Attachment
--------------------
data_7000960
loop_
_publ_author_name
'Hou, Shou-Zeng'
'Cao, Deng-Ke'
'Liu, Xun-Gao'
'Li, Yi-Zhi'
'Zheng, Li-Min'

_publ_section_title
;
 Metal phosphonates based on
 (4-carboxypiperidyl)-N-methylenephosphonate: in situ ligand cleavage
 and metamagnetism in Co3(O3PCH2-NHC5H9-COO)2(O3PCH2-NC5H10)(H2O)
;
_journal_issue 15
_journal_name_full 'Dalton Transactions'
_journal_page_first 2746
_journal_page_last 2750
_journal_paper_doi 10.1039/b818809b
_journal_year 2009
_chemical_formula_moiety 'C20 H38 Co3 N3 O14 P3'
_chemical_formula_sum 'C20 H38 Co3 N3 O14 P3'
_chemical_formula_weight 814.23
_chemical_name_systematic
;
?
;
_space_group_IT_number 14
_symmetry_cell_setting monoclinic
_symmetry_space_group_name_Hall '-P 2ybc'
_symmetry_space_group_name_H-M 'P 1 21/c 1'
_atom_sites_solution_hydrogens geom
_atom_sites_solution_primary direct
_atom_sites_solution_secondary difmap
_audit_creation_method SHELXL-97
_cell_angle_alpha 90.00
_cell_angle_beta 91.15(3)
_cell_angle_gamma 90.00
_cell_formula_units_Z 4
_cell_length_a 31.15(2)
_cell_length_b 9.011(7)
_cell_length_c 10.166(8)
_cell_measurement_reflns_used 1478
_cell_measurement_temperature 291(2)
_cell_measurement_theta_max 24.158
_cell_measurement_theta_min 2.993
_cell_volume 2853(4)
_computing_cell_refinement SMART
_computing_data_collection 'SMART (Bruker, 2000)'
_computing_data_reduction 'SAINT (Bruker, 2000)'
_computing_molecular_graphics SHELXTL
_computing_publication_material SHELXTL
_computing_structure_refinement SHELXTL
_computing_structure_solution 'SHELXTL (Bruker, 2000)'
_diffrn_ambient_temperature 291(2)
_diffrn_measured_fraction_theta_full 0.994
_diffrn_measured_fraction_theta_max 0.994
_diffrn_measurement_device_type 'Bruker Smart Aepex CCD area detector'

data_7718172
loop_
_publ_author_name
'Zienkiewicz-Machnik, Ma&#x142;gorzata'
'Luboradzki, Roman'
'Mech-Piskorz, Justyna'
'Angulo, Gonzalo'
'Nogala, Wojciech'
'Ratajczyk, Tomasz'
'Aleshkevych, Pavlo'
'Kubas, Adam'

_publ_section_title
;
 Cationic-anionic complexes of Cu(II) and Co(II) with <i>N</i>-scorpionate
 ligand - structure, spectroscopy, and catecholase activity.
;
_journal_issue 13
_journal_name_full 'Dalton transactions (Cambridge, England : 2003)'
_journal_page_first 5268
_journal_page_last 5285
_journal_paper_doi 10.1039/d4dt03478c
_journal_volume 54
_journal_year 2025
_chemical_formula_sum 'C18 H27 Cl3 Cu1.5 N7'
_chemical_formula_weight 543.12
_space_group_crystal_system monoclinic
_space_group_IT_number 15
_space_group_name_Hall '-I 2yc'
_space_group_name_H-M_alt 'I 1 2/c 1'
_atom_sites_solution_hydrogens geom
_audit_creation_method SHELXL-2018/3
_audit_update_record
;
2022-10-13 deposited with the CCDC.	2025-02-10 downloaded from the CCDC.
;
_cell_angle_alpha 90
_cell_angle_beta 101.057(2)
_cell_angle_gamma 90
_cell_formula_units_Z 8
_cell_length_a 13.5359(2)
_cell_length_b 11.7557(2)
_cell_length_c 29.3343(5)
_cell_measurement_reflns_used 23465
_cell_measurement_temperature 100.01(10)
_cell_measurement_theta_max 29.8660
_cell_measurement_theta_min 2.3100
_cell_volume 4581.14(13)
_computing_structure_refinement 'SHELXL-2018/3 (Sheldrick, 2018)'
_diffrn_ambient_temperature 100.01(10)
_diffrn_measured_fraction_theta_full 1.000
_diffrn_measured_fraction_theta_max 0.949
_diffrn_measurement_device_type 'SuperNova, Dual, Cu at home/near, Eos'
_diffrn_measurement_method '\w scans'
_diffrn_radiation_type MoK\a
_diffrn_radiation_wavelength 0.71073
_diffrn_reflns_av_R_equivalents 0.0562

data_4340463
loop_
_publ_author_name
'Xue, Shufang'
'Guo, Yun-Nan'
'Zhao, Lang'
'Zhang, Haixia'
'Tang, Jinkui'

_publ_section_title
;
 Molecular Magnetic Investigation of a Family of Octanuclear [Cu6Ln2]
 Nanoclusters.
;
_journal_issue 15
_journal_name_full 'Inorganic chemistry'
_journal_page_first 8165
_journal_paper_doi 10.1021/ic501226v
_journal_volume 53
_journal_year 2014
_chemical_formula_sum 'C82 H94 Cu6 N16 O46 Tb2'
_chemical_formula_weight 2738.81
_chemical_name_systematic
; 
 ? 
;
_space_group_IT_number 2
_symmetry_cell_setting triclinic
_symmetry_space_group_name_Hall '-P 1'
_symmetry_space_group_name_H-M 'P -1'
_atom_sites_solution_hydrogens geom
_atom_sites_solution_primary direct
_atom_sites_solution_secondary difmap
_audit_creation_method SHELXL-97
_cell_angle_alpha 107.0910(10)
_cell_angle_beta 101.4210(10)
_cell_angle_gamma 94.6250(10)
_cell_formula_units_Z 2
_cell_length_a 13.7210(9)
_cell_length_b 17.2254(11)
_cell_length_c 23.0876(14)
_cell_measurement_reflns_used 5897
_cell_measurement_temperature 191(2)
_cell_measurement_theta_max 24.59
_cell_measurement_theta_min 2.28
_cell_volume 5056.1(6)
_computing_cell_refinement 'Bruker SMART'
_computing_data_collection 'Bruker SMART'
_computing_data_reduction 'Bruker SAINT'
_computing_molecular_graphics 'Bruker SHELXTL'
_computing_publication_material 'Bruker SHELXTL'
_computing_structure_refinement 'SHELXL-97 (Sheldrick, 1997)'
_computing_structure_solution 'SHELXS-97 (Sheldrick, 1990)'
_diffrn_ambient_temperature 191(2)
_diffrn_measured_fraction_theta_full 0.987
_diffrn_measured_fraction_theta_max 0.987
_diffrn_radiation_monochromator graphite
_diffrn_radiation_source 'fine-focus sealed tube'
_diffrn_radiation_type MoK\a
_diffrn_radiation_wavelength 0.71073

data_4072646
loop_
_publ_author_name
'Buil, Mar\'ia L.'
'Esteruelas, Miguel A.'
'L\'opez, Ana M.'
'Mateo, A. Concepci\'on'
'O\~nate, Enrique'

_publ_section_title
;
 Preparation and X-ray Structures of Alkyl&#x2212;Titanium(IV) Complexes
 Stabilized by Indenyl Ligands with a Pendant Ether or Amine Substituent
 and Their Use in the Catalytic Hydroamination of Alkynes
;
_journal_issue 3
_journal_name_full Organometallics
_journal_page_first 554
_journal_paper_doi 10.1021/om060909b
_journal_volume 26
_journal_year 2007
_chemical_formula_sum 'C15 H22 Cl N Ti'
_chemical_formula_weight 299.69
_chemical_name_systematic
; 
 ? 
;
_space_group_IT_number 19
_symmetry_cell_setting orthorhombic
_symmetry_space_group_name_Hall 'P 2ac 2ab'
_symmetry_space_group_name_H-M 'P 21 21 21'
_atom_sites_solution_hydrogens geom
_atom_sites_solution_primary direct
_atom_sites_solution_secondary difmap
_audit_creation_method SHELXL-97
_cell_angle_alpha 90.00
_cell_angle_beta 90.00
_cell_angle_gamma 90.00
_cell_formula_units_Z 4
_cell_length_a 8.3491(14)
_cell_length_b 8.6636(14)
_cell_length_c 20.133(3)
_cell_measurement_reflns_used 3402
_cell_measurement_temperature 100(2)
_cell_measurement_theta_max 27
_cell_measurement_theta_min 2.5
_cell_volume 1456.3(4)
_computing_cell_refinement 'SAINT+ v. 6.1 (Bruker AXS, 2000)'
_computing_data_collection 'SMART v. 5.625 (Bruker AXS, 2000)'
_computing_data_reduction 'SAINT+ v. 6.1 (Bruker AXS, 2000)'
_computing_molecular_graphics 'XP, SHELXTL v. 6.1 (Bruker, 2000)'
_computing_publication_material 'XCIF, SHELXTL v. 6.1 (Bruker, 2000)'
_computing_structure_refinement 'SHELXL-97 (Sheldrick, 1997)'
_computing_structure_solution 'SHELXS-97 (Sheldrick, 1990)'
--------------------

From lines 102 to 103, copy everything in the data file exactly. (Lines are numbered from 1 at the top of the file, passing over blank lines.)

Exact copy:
_cell_measurement_temperature 100.01(10)
_cell_measurement_theta_max 29.8660